Being locked up during the pandemic has increased feelings of isolation and loneliness for many young people. There is growing evidence of the damage caused by school closures to children’s development and mental health. Covid appears to be disproportionately damaging the mental health of younger people, says Richard McKeon of the Substance Misuse and Mental Health Authority. This was “overshadowed by a long-term rising trend in youth suicides,” he adds. For teenage girls, average weekly emergency department visits for suspected suicide attempts were 50% higher between February 21 and March 20, 2021, compared to the same period in 2019.

Keeping children safe

While the causes are not fully understood, the solutions are. “This is not rocket science,” says Jane Pearson of the National Institute of Mental Health. “We know what helps children develop healthy trajectories that make them less likely to develop mental disorders or suicidal thoughts and behaviors.” The most important thing is to focus on improving family communication and support, family and community ties, as well as children’s attachment to school so that they feel safe and connected. The task is to get all parties to cooperate on prevention.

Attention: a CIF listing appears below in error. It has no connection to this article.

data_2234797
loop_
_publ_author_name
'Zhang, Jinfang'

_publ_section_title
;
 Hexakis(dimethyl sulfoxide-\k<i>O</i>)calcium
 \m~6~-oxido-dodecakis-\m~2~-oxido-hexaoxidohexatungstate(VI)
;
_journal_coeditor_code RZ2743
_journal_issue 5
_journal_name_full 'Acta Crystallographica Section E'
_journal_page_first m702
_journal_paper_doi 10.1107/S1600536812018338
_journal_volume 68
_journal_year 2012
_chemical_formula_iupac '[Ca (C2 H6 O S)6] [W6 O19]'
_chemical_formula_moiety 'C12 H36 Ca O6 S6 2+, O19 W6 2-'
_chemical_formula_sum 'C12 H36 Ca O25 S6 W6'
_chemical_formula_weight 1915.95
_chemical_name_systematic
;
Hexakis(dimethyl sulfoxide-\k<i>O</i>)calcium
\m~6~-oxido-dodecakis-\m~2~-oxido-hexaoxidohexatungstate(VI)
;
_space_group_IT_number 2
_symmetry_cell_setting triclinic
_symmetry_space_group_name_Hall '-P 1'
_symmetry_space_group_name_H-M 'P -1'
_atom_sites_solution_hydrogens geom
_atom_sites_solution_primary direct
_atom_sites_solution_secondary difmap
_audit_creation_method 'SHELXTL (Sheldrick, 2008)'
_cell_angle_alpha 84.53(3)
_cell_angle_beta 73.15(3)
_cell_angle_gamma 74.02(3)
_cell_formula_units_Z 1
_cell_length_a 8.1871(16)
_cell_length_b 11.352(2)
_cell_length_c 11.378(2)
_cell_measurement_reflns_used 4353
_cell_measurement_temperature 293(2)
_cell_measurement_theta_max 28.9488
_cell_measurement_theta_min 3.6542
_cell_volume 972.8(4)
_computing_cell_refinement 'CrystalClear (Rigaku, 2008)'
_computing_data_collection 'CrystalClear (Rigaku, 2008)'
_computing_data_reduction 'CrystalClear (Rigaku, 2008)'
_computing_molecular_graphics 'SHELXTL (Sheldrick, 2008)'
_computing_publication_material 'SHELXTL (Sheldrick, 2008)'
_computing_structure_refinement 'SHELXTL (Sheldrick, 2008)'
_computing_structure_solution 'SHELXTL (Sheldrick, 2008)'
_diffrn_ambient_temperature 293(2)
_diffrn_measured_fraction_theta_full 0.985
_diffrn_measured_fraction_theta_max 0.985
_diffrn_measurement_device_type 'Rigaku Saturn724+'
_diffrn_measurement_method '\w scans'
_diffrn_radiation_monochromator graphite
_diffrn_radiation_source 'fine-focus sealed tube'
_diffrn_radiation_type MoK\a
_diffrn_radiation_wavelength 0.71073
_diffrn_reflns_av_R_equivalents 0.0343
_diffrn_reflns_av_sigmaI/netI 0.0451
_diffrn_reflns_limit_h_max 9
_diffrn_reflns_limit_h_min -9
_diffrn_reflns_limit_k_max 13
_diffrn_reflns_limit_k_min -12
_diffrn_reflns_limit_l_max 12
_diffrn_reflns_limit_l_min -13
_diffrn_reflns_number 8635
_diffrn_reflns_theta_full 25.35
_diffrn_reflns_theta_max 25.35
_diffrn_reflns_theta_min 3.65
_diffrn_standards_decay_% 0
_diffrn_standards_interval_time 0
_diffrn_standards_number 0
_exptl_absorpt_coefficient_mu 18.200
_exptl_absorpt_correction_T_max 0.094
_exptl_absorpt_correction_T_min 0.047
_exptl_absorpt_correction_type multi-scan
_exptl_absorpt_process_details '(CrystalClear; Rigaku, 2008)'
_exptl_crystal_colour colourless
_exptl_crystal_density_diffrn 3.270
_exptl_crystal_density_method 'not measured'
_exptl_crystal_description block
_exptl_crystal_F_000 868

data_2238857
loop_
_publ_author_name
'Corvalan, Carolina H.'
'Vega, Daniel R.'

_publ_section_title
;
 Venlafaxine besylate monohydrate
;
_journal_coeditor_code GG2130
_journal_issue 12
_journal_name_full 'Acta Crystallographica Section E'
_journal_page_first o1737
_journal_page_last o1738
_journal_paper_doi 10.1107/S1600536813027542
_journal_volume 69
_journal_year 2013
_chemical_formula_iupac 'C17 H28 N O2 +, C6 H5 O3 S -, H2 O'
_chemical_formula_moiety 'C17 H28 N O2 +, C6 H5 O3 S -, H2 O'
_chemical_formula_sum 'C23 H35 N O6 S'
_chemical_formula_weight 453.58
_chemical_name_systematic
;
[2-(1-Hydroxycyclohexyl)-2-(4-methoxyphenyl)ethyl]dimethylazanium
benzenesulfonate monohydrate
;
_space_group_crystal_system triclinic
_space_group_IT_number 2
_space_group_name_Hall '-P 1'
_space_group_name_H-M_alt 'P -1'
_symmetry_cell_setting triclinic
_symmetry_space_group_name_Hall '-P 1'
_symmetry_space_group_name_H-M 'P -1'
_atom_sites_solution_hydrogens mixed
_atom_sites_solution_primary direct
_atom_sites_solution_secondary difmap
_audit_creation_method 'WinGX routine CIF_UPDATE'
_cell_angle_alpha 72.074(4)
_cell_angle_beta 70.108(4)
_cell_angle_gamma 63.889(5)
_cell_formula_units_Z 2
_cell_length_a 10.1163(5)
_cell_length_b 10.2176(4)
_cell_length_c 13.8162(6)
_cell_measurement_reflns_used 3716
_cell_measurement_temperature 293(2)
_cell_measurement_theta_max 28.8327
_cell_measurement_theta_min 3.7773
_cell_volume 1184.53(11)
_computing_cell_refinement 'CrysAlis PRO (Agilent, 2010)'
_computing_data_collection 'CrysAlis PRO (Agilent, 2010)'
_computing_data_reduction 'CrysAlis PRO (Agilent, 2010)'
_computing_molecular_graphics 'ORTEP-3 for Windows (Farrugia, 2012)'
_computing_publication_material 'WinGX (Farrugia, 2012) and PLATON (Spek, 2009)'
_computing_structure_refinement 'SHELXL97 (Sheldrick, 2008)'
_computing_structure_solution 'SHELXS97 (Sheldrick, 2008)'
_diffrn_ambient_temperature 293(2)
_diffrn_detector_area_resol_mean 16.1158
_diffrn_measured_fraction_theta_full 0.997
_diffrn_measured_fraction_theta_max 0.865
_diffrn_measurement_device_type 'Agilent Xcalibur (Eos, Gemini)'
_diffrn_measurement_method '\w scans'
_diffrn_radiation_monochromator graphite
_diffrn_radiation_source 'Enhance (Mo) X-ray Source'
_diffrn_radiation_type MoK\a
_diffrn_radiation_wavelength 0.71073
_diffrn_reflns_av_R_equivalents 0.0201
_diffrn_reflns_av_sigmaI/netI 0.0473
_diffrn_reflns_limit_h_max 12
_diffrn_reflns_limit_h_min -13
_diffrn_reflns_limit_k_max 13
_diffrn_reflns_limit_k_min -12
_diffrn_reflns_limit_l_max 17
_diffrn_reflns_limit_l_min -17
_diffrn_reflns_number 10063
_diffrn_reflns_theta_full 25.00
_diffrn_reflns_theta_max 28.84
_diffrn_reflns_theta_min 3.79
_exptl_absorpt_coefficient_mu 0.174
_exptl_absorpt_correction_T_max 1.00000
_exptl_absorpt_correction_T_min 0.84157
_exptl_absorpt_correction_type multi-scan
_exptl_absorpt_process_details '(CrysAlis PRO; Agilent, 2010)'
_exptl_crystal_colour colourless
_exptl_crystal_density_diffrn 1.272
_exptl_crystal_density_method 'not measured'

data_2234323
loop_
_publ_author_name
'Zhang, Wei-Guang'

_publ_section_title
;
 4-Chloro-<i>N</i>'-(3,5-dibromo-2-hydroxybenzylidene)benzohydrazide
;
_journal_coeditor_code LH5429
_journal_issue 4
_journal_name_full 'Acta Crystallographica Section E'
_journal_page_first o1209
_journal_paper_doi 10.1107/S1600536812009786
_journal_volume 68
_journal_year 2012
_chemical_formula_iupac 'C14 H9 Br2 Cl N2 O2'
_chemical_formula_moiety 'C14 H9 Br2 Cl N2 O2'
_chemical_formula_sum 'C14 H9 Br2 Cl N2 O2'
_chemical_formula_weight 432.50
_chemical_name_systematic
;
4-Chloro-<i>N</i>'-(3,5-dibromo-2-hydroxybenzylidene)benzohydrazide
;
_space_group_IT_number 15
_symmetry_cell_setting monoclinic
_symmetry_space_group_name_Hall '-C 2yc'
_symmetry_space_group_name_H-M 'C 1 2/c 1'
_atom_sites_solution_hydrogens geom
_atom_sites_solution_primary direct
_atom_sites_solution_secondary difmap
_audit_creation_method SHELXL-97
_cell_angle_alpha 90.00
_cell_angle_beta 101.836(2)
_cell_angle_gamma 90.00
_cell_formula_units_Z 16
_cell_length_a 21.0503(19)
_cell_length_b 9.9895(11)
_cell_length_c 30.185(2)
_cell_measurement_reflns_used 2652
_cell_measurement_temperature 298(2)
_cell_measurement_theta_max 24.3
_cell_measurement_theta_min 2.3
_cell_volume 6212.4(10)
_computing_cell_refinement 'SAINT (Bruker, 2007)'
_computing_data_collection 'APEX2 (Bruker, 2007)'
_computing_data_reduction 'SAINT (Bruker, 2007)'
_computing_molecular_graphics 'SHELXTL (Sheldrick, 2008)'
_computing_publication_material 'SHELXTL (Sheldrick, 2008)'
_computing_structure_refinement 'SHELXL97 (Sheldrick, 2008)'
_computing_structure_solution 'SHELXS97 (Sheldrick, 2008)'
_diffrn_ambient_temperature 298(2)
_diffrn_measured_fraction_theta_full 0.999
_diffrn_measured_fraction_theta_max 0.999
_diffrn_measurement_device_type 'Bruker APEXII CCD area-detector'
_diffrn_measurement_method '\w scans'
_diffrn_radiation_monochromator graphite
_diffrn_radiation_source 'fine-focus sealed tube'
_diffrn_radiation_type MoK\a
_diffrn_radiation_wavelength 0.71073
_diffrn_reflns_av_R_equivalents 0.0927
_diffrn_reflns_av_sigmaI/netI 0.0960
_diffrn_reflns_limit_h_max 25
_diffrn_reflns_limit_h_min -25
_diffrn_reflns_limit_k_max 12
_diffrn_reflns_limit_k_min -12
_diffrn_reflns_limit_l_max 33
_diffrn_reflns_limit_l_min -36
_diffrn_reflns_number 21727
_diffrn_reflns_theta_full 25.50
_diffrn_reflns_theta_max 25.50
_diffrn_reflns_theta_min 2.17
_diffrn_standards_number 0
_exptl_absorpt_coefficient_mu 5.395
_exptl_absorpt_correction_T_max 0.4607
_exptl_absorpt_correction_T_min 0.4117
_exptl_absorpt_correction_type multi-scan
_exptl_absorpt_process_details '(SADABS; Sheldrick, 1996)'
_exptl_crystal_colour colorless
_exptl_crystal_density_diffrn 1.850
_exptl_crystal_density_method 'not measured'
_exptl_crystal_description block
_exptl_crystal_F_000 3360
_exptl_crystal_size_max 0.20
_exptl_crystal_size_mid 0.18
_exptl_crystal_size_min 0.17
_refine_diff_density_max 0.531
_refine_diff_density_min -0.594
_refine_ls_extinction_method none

Schools can be at the heart of the problem – or the solution. Programs that train children to manage emotions and solve social problems have had impressive results. First tried in Baltimore in the 1980s, the Good Behavior Game teaches first graders how to work in teams and behave in the classroom. Pupils who participated in the original program benefited from reduced substance abuse and crime and improved mental health well into adulthood. Compared to the control group, they were half as likely to think about or attempt suicide later in life.